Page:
Back in the late aughts, it was still something of a novelty to have internet celebrities. YouTube had been around for a few years, but it was mainly used to share clips from existing media sources like TV and film.After Google bought the site in late 2006, things changed. Not only was there a crackdown on copyrighted material posted on the site, there was more financial backing for original creators to post their own material and make money off them.
And thats where people like Tay Zonday, whose real name is Adam Nyerere Bahner, came in. While at the time of his rise to stardom there had already been song-based memes like Rickrolling, there hadnt truly been an internet star created organically based on their own independent creation. That all changed when “Chocolate Rain” took the web by storm in early 2007.
Coupled with an impossibly deep natural baritone (which Zonday notes on his own website has been compared to Paul Robeson, Barry White, and, uh, Brad Roberts of the Crash Test Dummies), somewhat bizarre lyrics, charming performance tics like turning away from the microphone to breathe, and a plinking keyboard beat, “Chocolate Rain” was both a catchy song and just weird enough to give internet wags something to make gags about. Basically, the perfect concentration of viral elements.
The original video, posted in April 2007, has garnered more than 113 million views in slightly more than 10 years on YouTube. Getting on the front page of YouTubeback when that was key to driving attentionhelped propel Zonday to instant internet celebrity. At one point, “Chocolate Rain” was among the top 50 most viewed videos on the site, though it has since fallen from those ranks.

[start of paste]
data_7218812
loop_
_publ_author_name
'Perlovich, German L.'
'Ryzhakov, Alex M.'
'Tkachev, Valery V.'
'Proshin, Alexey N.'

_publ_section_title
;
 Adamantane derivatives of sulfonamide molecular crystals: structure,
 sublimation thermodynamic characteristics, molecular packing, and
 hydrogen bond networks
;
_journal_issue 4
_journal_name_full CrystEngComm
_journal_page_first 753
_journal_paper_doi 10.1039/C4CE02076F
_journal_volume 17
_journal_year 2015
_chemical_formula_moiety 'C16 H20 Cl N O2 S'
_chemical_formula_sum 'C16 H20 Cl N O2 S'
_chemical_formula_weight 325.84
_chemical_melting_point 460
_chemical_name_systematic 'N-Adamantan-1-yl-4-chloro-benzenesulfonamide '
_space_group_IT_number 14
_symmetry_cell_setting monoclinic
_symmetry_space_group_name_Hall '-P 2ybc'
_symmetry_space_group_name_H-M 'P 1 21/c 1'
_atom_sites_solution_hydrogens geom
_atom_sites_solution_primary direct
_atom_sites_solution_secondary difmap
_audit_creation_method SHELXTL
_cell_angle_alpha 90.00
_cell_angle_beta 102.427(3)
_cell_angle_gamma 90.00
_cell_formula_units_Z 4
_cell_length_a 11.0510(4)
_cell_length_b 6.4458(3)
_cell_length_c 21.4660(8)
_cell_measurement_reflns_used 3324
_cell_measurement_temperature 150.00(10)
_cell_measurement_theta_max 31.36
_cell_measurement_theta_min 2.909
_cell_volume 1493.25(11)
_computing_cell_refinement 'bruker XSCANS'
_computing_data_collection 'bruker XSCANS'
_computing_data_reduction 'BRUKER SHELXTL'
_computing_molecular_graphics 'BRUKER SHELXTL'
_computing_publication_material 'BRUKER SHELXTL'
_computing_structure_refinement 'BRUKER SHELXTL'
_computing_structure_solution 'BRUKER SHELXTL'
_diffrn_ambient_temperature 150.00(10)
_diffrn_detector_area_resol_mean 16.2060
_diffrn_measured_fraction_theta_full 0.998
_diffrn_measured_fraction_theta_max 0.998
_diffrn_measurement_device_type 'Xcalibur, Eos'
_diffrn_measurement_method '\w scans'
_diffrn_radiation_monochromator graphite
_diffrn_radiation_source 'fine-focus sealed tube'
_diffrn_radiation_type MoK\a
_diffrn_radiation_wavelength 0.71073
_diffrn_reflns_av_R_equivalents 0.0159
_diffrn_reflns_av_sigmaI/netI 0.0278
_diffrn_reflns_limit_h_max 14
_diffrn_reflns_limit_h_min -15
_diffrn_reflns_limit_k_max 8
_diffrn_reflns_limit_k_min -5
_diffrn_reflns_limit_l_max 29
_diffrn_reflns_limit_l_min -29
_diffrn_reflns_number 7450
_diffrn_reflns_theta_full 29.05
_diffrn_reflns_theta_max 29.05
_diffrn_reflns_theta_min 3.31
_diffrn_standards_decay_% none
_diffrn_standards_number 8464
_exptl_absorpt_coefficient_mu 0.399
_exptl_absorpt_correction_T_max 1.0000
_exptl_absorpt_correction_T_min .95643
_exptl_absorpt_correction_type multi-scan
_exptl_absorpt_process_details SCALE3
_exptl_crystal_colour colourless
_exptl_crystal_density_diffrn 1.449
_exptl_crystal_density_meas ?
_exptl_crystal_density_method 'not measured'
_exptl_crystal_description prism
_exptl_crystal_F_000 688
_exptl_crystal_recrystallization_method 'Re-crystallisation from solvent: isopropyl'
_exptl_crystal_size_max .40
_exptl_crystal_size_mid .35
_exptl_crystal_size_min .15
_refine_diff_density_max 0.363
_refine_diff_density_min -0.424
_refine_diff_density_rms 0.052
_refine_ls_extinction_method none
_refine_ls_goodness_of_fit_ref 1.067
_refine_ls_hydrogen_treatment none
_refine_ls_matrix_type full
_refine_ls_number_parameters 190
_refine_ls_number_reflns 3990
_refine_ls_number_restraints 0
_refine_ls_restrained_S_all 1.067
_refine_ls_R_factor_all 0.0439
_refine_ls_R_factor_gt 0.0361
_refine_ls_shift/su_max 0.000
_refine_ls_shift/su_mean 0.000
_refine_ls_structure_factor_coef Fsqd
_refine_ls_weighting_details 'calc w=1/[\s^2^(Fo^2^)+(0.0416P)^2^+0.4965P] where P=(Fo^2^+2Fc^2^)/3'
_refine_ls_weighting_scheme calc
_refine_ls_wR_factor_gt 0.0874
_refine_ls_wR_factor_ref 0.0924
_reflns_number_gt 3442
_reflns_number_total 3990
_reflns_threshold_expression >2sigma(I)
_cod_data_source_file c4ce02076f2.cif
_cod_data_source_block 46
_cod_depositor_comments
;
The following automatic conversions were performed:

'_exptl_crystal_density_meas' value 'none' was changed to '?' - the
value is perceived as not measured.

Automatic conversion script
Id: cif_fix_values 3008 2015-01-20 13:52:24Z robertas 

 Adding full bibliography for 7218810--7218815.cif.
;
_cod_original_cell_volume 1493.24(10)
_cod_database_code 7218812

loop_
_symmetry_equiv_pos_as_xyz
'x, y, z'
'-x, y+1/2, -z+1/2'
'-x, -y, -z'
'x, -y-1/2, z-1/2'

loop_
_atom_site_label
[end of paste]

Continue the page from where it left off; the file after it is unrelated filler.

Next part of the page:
Since this was early in YouTubes history, it makes sense that Zonday didnt have an extensive catalog of videos at that point. Still, striking massive paydirt on just his third-ever video is impressive. Nevertheless, it was on his channel for three months before it caught fire and reached a wide audience. Back then, Zonday was a grad student in Minnesota pursuing a doctorate in American studies, with a focus on performance and social change, themes that clearly informed “Chocolate Rain.”Zonday has admitted he had little prior musical training and had only dabbled in the piano before “Chocolate Rain” was a hit.
The seemingly cryptic lyrics (Chocolate Rain, Dirty secrets of economy / Chocolate Rain, Turns that body into GDP) can easily be read as a commentary on racism at a glance, butthe overarching theme was missed by a majority of listeners, Zonday claims. I believe about 20 percent of people who watched it at the time appreciated a deeper social message, he said in an interview with BT to mark the 10th anniversary of the song in 2017. Of course, the message didnt go over everyones head. A writer for Vice termed “Chocolate Rain” the wokest song ever, saying most dont appreciate it for the deep commentary on race that it really is.
During a recent run-in with airport security, Zonday invoked “Chocolate Rain” on Twitter to comment on rude treatment he received.
Given the role that the famed den of trolls, 4chan, has played in the rise of the alt-right, it might seem a little odd that it played a part in promoting a song that is about institutional racism, but thats what Zonday says. He credits the site with building the buzz about “Chocolate Rain” that led to it becoming a crossover cultural hit. Like most things, it was a joke for the posters on 4chan. That amusement led to more jokes, which spiraled and spiraled until the video was getting enough attention that people were enjoying it unironically, or at least mostly unironically.